Michael Segal

In our ever-expanding musical universe, there are many instrumental hotshots and technical triathletes who, despite their proficiency, lack any real, emotional potency in their playing. As anyone who's ever entered a Guitar Center can tell you, there are a dozen Joe Satrianis for every Jimi Hendrix; the jazz world is no different. So it resonates that much more deeply to hear musicians who can transmute their true essence in their playing. Saxophonist Pharoah Sanders is one such player, and whether he's coaxing warm sugar or spewing streams of harmonically gnarled fireworks from his horn, you can be assured that it's 100 percent from the heart.

This jazz legend was born Ferrell Sanders in 1940 in Little Rock, Arkansas. Despite (or perhaps because of) the fact that both his parents were music teachers, Sanders hesitated before applying himself to music, fancying himself a painter until finally discovering his voice on the clarinet and the tenor saxophone. His discovery of jazz music, especially horn giants like Charlie Parker and Sonny Rollins, led Sanders to move to Oakland to study music and hone his craft. He cut his teeth there until 1961 when he took the plunge into New York's vibrant and fiercely competitive jazz scene.

At first, life in the Big Apple was sour for Sanders, and the young musician struggled, hawking his instrument and spending sleepless nights in the subway for warmth. Soon, though, the horn player began to make his mark as a hard-bop powerhouse, gigging with jazz mavericks like Sun Ra and Don Cherry, and eventually leading his own quartet. It was at a performance by this group at New York's Village Gate that he caught the ear of John Coltrane, who drafted Sanders as an unofficial member of his own band. The two blowers' firebrand intensity pushed both beyond their individual limits, creating some of jazz's wildest and most unconventional moments, as heard on classic Coltrane albums such as Om and Live in Seattle.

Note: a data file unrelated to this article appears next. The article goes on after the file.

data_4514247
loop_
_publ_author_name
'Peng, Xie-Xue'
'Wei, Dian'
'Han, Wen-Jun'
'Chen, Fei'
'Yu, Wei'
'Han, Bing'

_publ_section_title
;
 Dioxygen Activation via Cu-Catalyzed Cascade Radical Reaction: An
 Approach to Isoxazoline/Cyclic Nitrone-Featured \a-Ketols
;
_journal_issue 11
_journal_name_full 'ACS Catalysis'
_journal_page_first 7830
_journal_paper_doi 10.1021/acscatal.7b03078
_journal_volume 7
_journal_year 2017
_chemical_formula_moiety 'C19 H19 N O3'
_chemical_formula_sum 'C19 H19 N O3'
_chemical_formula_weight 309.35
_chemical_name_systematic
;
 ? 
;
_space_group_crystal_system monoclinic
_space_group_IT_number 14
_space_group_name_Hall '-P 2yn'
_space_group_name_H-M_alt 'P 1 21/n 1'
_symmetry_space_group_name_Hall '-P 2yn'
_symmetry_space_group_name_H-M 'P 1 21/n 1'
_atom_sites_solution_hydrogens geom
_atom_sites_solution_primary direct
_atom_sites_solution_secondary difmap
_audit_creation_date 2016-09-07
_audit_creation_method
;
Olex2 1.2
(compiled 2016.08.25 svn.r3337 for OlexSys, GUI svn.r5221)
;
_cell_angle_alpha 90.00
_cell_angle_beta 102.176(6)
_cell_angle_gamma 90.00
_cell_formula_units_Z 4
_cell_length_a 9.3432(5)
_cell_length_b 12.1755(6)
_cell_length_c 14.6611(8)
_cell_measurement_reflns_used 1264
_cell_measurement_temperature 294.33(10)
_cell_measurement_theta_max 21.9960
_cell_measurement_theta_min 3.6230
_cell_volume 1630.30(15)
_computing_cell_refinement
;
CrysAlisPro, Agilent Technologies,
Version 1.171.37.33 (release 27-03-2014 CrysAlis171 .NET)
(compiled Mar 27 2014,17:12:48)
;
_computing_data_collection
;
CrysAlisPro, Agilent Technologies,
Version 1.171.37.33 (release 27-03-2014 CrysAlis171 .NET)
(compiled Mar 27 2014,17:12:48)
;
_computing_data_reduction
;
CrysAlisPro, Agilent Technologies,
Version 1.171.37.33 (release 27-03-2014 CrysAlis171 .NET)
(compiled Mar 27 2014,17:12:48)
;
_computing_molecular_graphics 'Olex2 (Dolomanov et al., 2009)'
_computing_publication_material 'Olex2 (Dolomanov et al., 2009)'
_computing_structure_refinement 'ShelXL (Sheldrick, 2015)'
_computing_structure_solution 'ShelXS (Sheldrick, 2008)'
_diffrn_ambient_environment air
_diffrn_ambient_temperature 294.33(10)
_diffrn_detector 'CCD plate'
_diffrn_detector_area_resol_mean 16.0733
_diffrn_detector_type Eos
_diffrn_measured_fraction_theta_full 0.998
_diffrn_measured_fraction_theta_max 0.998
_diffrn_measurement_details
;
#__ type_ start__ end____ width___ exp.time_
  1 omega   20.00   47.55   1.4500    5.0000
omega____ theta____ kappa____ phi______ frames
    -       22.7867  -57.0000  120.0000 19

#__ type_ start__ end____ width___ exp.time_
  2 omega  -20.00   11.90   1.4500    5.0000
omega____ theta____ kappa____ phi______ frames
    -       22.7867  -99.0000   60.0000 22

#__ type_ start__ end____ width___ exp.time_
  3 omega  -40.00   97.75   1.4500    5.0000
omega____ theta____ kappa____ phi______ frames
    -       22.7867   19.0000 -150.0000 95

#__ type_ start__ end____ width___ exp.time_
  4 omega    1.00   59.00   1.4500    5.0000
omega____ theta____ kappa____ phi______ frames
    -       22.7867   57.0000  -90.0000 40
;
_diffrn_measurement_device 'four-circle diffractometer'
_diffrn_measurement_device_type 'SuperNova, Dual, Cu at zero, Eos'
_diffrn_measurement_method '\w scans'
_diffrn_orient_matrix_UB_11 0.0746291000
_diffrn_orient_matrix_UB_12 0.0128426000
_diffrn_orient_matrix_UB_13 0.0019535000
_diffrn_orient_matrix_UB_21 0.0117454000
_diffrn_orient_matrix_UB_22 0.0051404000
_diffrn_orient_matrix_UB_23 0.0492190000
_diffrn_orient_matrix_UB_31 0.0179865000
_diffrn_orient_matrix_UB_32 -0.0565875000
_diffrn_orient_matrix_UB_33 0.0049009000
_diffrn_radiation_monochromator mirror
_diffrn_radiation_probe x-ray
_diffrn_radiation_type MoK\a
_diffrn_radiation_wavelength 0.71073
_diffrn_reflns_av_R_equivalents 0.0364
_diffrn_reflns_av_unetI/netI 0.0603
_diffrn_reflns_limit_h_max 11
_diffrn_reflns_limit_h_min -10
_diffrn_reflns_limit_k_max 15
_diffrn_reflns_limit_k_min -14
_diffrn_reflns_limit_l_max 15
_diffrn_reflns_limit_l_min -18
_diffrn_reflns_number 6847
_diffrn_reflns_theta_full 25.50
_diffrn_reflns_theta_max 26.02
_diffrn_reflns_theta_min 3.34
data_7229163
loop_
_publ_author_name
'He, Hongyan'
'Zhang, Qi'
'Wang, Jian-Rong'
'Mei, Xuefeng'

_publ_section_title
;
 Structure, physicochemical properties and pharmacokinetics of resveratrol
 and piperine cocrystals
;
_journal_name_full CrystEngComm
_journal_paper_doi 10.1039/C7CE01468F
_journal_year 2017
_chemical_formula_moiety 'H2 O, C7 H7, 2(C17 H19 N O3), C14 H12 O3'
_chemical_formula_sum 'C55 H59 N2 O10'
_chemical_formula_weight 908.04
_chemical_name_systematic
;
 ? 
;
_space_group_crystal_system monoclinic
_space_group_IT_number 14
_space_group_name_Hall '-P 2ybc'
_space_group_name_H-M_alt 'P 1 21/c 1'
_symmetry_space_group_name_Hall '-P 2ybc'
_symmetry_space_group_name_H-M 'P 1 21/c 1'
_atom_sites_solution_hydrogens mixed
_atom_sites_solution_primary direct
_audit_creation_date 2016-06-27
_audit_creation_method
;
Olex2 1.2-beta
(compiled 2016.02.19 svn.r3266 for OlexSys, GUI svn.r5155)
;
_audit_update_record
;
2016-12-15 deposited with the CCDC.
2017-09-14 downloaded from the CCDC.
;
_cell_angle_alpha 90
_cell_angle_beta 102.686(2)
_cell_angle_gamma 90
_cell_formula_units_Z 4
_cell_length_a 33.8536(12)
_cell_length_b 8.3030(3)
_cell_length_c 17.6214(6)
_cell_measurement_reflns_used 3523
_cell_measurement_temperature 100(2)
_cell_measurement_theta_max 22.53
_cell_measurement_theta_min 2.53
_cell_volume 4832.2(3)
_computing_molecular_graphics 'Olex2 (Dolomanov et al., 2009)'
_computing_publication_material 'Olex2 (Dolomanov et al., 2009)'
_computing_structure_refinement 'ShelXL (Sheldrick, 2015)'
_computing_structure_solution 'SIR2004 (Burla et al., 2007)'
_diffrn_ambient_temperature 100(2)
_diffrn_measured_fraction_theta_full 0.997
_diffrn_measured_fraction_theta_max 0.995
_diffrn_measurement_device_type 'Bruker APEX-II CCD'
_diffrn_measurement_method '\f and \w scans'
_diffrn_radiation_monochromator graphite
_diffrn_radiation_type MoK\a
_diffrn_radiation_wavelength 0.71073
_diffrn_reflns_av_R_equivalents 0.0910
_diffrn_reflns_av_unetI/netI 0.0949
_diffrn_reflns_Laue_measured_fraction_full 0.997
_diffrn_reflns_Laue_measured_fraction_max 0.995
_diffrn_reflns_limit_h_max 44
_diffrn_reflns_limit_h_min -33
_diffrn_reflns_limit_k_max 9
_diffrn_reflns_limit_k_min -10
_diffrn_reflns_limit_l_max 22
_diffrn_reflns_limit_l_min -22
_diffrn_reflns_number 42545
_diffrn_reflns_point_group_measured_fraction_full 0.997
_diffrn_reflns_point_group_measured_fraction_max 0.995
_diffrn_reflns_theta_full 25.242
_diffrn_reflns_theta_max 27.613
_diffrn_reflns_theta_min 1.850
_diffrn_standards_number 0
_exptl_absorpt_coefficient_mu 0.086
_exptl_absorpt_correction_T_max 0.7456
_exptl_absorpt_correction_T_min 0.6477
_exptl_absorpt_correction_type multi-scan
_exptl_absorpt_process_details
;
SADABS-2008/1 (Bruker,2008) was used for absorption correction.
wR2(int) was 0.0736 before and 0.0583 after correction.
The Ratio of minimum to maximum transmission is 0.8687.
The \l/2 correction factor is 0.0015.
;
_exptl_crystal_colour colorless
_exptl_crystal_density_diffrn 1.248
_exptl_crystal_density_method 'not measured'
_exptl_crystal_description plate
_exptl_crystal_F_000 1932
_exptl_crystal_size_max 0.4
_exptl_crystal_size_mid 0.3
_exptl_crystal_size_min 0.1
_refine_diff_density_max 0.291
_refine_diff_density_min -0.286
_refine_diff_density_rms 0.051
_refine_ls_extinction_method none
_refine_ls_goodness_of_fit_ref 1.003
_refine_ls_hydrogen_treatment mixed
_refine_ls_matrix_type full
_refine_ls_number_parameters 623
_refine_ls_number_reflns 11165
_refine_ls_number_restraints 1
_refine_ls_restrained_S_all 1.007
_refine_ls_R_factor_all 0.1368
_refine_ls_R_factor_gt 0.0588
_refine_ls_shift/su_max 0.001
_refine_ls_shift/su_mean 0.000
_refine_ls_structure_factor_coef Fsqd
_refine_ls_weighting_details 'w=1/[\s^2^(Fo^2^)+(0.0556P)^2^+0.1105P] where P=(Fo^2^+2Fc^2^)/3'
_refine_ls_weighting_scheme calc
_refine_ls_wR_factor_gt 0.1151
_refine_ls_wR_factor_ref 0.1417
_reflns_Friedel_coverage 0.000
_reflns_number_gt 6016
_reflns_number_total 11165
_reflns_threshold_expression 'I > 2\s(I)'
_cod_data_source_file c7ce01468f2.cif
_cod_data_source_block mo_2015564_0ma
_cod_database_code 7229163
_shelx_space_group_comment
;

After Coltrane's premature death in 1967, Sanders could have easily rested on his laurels, but instead he embarked on the most fertile phase of his career. The sax man continued a creative partnership with his mentor's widow, Alice Coltrane, and the insistent howling of Pharoah's horn proved an excellent foil to her exotic harp and piano washes.

No doubt inspired by the reality-bending forms of the psychedelic era, Sanders began to mingle the no-holds-barred dynamism of his previous work with a transcendentalist stew of Eastern, Latin, and seemingly extraterrestrial influences. His albums from that time—including Karma (1969), Black Unity (1971), Thembi (1971), and Elevation (1973)—are an Afro-cosmic whirlwind of sitars, flutes, ballophones, and tempestuous chants. Throbbing, bass-driven vamps chug through a fog of birds and bells, only to be consumed by surges of white-hot saxophone freak-outs. Karma is generally Sanders's most lauded album, and rightly so. The record's epic two-parter, "The Creator Has a Master Plan," is a free-form odyssey of hypnotic Nubian empowerment and exhilaratingly cacophonous percussion. This is some of the most deeply spiritual music ever recorded, and as undeniably psychedelic as any flower-power rock band—yet created without the aid of studio trickery. There is indeed true shamanism in the man's music. As one frequently told jazz legend has it, Sanders could make his saxophone hum for minutes after if left his lips.

The following 30-plus years have found Sanders to be a stylistic chameleon, much like his more recognized peer, Herbie Hancock. The late '70s and '80s brought high-sheen, fusion-funk outings, and the following decade a return to form with the satisfying world-music mash of 1996's Message from Home. Collaborative future-dub voyages with Public Image Limited bass player Jah Wobble and bassist/producer Bill Laswell on 1998's Chakra: The Seven Centers, were equally fruitful.

It's difficult to know what to expect from Sanders at this rare live performance, but it would be safe to predict the unpredictable. In this sad age when few of the great jazz pioneers exist on this plane beyond their well-loved recordings, you owe it to yourself to tap into Sanders's heartfelt musical dimension while you still can.

editor@thestranger.com